Ellipse is dropping its ‘actively at work’ conditions in favour of a four-week absence condition in a bid to improve certainty of cover for employers, advisers and scheme members.
The insurer says the move has been prompted by requests from advisers concerned at the potential uninsured risks their clients were facing.
Actively at work conditions are used widely by insurers to protect them from taking on individuals who are absent from work due to sickness absence. Such employees are seen as presenting a higher risk of becoming a claim than their colleagues who are working, and are not normally provided with cover until they return to work. But where cover is provided on the basis of a quote obtained some time earlier, an employee can be absent at the time cover starts, leading to them not having cover without them or their employer realising.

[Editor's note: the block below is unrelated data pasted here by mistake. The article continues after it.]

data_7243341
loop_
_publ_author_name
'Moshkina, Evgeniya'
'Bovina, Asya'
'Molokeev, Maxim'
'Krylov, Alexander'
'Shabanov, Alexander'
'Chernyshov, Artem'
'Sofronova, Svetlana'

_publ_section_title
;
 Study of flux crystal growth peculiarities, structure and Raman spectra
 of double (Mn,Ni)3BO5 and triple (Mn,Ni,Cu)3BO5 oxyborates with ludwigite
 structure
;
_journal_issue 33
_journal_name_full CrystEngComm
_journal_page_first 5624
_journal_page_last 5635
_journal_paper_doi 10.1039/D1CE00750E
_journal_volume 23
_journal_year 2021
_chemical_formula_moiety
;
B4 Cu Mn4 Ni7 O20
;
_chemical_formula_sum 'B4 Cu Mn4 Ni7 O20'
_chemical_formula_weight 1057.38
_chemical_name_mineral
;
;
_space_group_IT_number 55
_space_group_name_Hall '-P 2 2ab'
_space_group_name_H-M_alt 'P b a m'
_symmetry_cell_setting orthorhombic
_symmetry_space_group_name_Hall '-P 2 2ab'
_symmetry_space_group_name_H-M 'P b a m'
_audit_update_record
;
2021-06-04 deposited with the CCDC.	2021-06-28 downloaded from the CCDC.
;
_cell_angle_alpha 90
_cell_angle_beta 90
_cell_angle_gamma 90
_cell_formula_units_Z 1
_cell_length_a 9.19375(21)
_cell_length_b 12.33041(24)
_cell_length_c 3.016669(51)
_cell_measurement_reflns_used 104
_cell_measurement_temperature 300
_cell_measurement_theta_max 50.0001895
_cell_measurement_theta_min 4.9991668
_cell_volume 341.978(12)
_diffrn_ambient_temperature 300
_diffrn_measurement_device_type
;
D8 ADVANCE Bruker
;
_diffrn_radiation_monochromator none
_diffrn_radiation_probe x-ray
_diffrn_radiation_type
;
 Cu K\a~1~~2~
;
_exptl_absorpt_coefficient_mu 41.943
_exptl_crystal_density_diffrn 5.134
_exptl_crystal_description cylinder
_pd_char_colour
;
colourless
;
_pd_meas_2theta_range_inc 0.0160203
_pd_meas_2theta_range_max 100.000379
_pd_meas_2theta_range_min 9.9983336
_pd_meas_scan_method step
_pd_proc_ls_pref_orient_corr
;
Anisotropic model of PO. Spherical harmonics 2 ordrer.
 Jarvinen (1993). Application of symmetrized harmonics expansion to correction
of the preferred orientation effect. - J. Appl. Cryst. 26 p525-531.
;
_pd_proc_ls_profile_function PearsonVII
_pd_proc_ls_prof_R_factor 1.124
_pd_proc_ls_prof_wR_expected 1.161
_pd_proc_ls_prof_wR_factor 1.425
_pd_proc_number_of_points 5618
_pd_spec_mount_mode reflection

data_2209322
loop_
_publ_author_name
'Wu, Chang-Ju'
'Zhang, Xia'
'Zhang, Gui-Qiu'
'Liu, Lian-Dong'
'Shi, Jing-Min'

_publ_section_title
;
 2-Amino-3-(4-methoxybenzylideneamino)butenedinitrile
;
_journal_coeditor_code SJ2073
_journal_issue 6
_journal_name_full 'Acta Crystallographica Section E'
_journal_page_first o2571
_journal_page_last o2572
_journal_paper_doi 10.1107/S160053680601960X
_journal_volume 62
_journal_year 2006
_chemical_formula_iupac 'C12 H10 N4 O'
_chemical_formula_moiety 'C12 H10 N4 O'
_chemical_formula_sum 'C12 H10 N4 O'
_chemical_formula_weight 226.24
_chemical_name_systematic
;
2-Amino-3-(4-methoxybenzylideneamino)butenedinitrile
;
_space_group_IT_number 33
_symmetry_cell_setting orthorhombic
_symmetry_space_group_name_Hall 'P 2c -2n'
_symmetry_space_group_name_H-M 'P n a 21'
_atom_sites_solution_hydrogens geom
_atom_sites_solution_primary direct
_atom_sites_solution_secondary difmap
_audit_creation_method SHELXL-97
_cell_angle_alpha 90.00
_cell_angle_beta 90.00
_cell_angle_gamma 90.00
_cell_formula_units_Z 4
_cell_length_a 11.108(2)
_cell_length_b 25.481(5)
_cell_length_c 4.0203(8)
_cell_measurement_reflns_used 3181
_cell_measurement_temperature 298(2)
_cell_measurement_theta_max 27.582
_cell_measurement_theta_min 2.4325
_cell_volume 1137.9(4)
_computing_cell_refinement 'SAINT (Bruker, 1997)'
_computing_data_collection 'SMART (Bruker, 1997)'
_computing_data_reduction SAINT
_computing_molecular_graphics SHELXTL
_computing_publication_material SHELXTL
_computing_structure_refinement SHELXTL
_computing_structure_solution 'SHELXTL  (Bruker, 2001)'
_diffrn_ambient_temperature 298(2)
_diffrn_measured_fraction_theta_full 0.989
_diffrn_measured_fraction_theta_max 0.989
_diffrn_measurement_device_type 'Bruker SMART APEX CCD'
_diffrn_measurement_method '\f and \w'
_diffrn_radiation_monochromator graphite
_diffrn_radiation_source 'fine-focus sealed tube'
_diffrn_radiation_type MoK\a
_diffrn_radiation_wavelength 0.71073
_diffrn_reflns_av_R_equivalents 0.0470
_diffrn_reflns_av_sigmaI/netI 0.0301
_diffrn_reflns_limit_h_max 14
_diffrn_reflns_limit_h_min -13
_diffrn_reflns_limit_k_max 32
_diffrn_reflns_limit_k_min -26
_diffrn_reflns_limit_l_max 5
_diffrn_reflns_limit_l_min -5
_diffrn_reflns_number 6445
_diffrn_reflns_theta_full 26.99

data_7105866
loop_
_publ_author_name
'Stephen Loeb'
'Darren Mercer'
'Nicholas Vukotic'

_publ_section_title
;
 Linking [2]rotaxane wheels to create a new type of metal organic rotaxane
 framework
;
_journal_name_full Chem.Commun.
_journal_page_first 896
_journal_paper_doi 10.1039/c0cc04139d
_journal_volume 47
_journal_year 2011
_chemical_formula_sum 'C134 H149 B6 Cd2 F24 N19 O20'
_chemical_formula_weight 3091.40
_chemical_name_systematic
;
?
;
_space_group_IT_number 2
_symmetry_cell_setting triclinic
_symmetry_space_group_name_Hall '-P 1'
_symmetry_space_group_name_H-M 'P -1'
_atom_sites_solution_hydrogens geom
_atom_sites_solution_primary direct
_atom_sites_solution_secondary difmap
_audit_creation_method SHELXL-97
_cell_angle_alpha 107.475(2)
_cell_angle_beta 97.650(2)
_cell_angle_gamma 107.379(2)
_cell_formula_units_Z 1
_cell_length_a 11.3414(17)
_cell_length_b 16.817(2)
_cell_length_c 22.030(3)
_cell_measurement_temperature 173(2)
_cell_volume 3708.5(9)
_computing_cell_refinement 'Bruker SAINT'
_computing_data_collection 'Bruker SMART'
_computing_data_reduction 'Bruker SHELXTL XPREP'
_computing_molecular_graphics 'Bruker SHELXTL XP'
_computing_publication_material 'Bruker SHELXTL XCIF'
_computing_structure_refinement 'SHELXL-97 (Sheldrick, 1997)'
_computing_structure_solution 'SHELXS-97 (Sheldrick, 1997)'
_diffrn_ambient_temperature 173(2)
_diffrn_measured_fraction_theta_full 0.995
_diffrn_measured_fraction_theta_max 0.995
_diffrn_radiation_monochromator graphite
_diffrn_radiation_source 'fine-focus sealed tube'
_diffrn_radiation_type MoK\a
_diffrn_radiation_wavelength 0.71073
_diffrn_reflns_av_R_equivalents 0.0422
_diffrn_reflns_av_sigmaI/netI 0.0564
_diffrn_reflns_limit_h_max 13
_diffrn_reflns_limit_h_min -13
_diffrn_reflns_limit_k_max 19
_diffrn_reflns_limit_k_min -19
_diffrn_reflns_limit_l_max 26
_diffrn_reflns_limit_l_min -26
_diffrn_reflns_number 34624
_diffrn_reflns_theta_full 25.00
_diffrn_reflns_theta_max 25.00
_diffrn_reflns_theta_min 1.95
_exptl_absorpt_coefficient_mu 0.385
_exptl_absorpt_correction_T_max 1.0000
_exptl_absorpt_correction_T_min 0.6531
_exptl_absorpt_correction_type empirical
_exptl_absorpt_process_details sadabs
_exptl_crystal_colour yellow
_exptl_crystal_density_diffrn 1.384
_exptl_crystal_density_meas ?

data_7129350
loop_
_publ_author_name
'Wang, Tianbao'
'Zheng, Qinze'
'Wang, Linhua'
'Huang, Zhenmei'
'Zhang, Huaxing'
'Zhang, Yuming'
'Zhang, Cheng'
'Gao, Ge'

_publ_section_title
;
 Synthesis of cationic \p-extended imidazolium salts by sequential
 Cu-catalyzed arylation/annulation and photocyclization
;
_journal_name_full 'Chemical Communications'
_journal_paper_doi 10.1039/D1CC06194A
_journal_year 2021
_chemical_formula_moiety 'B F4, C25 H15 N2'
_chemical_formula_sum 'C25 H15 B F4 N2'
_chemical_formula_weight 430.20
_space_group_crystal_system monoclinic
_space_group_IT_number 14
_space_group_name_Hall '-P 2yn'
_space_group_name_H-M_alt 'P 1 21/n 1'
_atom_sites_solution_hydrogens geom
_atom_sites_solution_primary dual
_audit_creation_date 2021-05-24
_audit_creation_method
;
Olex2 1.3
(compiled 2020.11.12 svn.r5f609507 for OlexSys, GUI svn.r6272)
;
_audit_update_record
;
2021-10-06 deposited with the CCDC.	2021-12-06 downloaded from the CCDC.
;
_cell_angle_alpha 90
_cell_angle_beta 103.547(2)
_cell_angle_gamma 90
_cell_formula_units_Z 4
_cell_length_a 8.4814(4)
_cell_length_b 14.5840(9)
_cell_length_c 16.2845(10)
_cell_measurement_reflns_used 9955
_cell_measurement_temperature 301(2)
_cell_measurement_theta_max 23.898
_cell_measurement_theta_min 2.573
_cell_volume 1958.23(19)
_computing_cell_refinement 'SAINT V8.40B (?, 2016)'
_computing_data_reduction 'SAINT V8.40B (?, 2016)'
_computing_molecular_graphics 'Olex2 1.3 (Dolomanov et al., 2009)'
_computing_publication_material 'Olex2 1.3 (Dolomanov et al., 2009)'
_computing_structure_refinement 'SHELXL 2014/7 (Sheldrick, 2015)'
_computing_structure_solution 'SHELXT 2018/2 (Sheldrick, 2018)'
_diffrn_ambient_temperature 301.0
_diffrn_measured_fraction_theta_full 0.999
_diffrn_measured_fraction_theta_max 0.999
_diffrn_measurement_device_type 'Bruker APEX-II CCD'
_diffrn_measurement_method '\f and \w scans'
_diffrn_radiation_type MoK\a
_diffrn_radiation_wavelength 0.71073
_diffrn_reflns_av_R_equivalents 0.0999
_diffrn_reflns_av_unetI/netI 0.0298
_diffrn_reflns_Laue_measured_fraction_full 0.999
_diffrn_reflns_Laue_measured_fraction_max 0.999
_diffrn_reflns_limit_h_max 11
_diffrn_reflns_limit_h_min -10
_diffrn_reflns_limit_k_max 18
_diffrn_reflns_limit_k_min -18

Ellipse CEO John Ritchie says: “This is especially alarming if it involves members who have up until that point been covered in schemes switching from one insurer to another. There’s no problem if they return to work soon afterwards but if their absence is due to a serious condition that turns out to be terminal, the gap in their cover only becomes apparent when a claim is submitted. The employer is not always aware of which employees are affected and, even if they are, their choices for preventing gaps in cover are very limited. often, their only option is to stick with their existing insurer, even if the terms are otherwise are ones they were trying to move away from.
“As a result, what we will do instead is ask employers to tell us who has had a history of taking off significant chunks of time – at least four or more whole weeks, whether in one go or in weeks at a time – in the year prior to the cover starting. This is data they should have on file as absences in excess of whole weeks need to be supported by GP notes.”
Lark Life and Pensions technical consultant Richard Birch says: “I am delighted that Ellipse has responded so positively to our feedback and recognised the potential difficulties surrounding ‘actively at work’.”